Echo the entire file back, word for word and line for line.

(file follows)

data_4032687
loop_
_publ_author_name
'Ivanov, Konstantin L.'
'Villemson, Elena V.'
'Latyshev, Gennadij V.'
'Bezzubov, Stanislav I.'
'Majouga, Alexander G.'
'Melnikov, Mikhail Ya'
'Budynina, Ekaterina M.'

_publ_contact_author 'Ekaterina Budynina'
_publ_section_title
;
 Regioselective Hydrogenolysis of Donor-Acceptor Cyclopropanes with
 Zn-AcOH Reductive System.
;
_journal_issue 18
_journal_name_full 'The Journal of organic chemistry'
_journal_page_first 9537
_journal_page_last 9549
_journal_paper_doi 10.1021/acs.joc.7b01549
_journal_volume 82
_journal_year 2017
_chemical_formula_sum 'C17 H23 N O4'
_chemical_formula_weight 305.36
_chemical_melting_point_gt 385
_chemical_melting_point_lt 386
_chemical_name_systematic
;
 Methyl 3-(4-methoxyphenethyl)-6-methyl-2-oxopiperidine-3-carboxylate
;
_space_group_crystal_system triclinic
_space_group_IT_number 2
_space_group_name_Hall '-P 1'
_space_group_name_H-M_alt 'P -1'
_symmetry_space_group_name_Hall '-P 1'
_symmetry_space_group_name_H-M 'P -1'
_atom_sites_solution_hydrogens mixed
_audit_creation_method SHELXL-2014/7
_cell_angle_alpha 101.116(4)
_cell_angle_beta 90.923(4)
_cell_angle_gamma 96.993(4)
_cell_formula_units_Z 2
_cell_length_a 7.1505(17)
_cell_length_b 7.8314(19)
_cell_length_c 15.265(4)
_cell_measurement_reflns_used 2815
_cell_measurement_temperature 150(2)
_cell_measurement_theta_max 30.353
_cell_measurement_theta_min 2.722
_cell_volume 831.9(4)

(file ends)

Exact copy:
data_4032687
loop_
_publ_author_name
'Ivanov, Konstantin L.'
'Villemson, Elena V.'
'Latyshev, Gennadij V.'
'Bezzubov, Stanislav I.'
'Majouga, Alexander G.'
'Melnikov, Mikhail Ya'
'Budynina, Ekaterina M.'

_publ_contact_author 'Ekaterina Budynina'
_publ_section_title
;
 Regioselective Hydrogenolysis of Donor-Acceptor Cyclopropanes with
 Zn-AcOH Reductive System.
;
_journal_issue 18
_journal_name_full 'The Journal of organic chemistry'
_journal_page_first 9537
_journal_page_last 9549
_journal_paper_doi 10.1021/acs.joc.7b01549
_journal_volume 82
_journal_year 2017
_chemical_formula_sum 'C17 H23 N O4'
_chemical_formula_weight 305.36
_chemical_melting_point_gt 385
_chemical_melting_point_lt 386
_chemical_name_systematic
;
 Methyl 3-(4-methoxyphenethyl)-6-methyl-2-oxopiperidine-3-carboxylate
;
_space_group_crystal_system triclinic
_space_group_IT_number 2
_space_group_name_Hall '-P 1'
_space_group_name_H-M_alt 'P -1'
_symmetry_space_group_name_Hall '-P 1'
_symmetry_space_group_name_H-M 'P -1'
_atom_sites_solution_hydrogens mixed
_audit_creation_method SHELXL-2014/7
_cell_angle_alpha 101.116(4)
_cell_angle_beta 90.923(4)
_cell_angle_gamma 96.993(4)
_cell_formula_units_Z 2
_cell_length_a 7.1505(17)
_cell_length_b 7.8314(19)
_cell_length_c 15.265(4)
_cell_measurement_reflns_used 2815
_cell_measurement_temperature 150(2)
_cell_measurement_theta_max 30.353
_cell_measurement_theta_min 2.722
_cell_volume 831.9(4)